The Supreme Court of New York recently held that an ex-employee was permitted to write blog entries about his former employer despite signed confidentiality and non-solicitation agreements. The Court found that the First Amendment of the United States Constitution protected individuals from judicial restraint of speech related to a public concern. The former employer was required to demonstrate “extraordinary circumstances” in order to enjoin the ex-employee from writing blog articles about the company. The Court held that the employer failed to demonstrate extraordinary circumstances and allowed the ex-employee to continue writing blog entries and communicating with customer despite his confidentiality and non-solicitation agreements. For more information on this case, see Cambridge Who’s Who Publishing Inc. v. Sethi, 9175/10 NYLJ 1201482619238 (Sup. Ct. Nassau County 1/25/11).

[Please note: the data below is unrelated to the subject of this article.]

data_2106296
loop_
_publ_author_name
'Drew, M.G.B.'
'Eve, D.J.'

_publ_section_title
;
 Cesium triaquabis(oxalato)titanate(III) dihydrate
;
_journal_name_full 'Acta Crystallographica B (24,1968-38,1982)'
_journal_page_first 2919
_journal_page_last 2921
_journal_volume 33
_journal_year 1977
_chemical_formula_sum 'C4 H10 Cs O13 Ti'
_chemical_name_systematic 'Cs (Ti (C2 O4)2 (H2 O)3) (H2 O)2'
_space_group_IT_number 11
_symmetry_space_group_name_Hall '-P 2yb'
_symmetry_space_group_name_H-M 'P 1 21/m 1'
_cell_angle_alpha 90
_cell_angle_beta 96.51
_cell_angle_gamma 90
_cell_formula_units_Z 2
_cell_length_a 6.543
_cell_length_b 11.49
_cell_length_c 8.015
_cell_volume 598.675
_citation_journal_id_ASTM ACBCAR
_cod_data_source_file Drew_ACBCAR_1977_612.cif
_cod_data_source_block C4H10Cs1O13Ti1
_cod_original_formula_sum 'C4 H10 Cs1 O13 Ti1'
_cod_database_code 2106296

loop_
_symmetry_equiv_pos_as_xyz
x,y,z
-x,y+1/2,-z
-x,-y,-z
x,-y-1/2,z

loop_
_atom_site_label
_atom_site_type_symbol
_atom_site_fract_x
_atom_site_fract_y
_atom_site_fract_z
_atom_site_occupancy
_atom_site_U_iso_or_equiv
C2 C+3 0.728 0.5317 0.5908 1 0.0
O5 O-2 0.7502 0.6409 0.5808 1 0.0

We recommend that you speak with an employment attorney regarding your confidentiality and non-solicitation agreements before posting blog entries about an ex-employer. Although the Court ruled that a preliminary injunction was not proper in this matter, the ex-employee may still be liable for damages as a result of his breach of the confidentiality and non-solicitation agreements. Moreover, the ex-employee most likely incurred a significant amount of attorneys’ fees defending this matter and will continue incurring additional fees as the litigation proceeds.
March 22, 2011 – Castronovo & McKinney – Tom McKinney